This course focuses on the multifaceted dimensions of the modern Middle East, beginning with an historical overview of the ancient and medieval periods preceding it. The course examines the complex religious, cultural, and economic characteristics of the three major regions of the Middle East, and researches the roots of Middle Eastern tensions today. Satisfies the Global Perspectives requirement of the Liberal Arts Curriculum. Offered as needed. 3 credits.
Modern Latin America (SHY 345)
Surveys the political, economic, social, and cultural development of Latin America from the beginning of the independence period to the present. Satisfies the Global Perspectives requirement of the Liberal Arts Curriculum. Spring semester. 3 credits. Fee.
Topics in 20th Century US History (SHY 391)
This course explores a variety of selected topics in American history, from the era of Progressivism to the present day. Students explore topics or time periods in depth, master interpretations of the topic or era, and use primary sources and historical works to carry out guided research. Prerequisite: SHY103 or SLA201. Offered as needed. Repeatable for credit. Satisfies the U.S. Cultures requirement of the Liberal Arts Curriculum. 3 credits.
Research Seminar (SHY 405)
Students read historical works related to the course theme and go through the steps of developing and carrying out a research project in a topic related to the course theme. Prerequisite: 6 credits upper-level history coursework. Fall semester. 3 credits.
Internship (SHY 430)
By arrangement. Repeatable for credit. Permission required. Variable credit.
Introduction to Political Science (SPS 103)
A comprehensive introduction to the study of political science. Key concepts and theories are explored. Emphasis on the development and organization of the modern state; functions, processes, and ideologies of contemporary political systems; and introduction to the subfields of political science. Fall semester. 3 credits.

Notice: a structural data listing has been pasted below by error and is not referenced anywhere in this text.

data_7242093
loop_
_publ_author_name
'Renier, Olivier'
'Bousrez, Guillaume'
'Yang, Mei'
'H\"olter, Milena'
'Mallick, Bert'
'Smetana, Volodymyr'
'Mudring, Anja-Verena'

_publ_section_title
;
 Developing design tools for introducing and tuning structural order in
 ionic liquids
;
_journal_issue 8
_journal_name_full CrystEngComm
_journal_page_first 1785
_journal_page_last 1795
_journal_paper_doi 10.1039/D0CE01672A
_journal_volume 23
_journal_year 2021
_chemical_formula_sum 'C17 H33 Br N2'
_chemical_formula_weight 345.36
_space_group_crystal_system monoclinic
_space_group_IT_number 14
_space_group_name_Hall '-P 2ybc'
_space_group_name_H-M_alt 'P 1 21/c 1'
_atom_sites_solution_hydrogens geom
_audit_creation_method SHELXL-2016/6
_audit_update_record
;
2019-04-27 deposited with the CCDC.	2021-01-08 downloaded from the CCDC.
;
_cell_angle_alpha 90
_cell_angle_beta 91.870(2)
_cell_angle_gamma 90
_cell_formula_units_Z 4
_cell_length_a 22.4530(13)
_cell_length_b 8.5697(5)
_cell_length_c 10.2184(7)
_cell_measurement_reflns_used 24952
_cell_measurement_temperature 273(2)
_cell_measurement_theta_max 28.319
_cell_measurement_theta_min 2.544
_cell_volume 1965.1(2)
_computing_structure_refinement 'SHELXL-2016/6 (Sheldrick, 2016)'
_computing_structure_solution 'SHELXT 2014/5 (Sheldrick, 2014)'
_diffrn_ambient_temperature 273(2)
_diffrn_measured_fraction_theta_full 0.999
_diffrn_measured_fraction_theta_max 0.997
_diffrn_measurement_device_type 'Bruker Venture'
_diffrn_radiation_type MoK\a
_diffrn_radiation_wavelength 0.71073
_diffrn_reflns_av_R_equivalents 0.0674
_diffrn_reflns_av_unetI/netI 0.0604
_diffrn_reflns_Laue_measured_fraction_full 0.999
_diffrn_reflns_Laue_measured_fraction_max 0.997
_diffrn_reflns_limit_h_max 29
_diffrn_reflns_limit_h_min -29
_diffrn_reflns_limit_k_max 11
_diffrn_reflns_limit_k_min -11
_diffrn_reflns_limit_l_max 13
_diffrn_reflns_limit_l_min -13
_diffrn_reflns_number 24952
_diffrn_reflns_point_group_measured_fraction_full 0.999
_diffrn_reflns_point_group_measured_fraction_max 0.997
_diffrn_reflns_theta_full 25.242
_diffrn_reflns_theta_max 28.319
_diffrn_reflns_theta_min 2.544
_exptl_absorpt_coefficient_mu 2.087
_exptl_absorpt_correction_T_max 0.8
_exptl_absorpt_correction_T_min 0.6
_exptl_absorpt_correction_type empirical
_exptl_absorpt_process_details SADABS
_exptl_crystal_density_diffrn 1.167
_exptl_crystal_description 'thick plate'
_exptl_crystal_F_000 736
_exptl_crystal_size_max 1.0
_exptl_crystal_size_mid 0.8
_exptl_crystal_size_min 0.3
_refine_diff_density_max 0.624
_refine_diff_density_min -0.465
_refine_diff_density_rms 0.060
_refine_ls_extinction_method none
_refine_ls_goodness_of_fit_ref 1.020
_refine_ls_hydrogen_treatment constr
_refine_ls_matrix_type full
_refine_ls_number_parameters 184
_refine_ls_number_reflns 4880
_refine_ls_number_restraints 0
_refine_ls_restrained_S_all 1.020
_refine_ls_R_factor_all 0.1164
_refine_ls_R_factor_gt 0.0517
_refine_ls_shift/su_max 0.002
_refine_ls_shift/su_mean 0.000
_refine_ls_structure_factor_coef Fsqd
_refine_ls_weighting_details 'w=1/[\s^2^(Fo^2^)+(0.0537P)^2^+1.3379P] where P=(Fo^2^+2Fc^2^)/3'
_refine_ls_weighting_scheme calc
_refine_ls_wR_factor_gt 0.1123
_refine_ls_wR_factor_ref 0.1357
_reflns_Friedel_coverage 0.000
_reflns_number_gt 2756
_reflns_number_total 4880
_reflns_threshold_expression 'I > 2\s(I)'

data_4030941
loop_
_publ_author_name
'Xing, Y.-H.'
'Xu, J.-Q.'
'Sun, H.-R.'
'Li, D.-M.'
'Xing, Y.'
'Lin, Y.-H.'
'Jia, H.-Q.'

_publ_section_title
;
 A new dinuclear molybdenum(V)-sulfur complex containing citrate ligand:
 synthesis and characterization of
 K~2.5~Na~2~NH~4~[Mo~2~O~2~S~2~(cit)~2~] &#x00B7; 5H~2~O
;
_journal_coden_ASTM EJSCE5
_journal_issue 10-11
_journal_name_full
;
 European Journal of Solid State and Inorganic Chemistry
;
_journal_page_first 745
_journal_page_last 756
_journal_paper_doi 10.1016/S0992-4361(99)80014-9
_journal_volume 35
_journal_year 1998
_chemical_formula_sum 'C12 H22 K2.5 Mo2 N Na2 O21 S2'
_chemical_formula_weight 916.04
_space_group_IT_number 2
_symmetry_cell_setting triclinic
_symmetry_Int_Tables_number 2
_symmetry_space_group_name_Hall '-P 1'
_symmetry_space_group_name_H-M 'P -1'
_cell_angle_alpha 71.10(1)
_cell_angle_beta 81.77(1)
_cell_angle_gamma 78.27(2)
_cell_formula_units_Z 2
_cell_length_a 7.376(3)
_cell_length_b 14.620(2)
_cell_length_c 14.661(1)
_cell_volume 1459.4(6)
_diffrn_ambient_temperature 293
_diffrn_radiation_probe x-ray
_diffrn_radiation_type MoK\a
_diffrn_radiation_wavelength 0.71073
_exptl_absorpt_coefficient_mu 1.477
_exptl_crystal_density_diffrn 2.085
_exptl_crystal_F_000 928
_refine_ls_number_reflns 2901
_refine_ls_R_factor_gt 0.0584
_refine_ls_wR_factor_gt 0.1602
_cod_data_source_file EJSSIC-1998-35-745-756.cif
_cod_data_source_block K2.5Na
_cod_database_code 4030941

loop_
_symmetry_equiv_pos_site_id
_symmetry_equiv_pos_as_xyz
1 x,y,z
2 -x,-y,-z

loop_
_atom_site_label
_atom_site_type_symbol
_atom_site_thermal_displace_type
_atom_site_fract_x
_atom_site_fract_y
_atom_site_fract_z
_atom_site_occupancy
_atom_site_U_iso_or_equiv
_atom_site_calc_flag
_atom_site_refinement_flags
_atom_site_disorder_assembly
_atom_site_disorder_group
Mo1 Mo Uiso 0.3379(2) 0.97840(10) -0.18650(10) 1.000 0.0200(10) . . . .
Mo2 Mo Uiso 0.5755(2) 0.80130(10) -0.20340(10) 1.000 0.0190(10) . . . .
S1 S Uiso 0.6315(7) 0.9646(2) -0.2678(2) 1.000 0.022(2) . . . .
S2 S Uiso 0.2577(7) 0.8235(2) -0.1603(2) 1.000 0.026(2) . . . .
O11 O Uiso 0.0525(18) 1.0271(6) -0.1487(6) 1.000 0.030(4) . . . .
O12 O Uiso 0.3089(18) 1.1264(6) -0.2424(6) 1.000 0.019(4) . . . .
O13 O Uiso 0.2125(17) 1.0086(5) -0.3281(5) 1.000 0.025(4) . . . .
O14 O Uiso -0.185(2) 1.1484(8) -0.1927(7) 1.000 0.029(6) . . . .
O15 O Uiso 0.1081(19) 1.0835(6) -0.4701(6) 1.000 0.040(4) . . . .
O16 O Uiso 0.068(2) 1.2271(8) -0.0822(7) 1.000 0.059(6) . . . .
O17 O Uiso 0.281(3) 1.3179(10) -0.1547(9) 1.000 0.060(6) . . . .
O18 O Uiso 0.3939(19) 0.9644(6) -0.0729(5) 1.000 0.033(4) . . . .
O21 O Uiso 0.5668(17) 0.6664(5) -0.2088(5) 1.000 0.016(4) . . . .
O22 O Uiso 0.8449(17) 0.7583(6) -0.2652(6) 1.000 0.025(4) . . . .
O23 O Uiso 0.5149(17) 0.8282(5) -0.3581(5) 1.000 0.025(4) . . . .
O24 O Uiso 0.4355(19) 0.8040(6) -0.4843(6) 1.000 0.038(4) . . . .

Introduction to Global Studies (SPS 105)
Surveys current world and domestic events, reading and analyzing using a variety of newspapers and news magazines available online, in various sites. Students follow the news generally and select one or more issues for independent research and presentation. Fall semester. 3 credits. Fee.
American National Government (SPS 121)
The background and general principles of American government with emphasis on the Constitution; critical analysis of political processes, political behavior, and aspects of public policy. Fall semester. 3 credits. Fee.
Introduction to American Law (SPS 122)
This course provides an overview of the U.S. legal system with emphasis on the Constitutional framework of American law. Spring semester. 3 credits. Fee.
Comparative Politics (SPS 204)
A comparative examination of the world's different governmental and political systems and political culture, both Western and non-Western. Emphasis on European political systems and non-Western political systems including China, Russia, and Iran. Spring semester, odd numbered years. 3 credits.
Inside Washington (SPS 205)
This course provides behind-the-scene perspectives on Washington politics, power, and public policy. Course is offered in Washington,DC. Lectures, site visits, tours, and special events allow students to see the impact of the political process and learn how the nation’s leaders address important contemporary issues. Student must apply and be accepted into the “Washington Experience” program sponsored by the Washington Center for Internships and Academic Seminars. All expenses of the experience are the student’s responsibility. J-term. 0-3 credits. Pass/Fail only.
Genocide and Human Rights (SPS 206)
This course explores human rights as an important international norm that is reflected in policies, practices, and laws at the international and national levels. It addresses such topics as: the use of military force to promote human rights; the development of international criminal courts; humanitarian and human rights law; crimes against humanity; and ethnic cleansing. Satisfies the Global Perspectives requirement of the Liberal Arts Curriculum. Fall semester. 3 credits.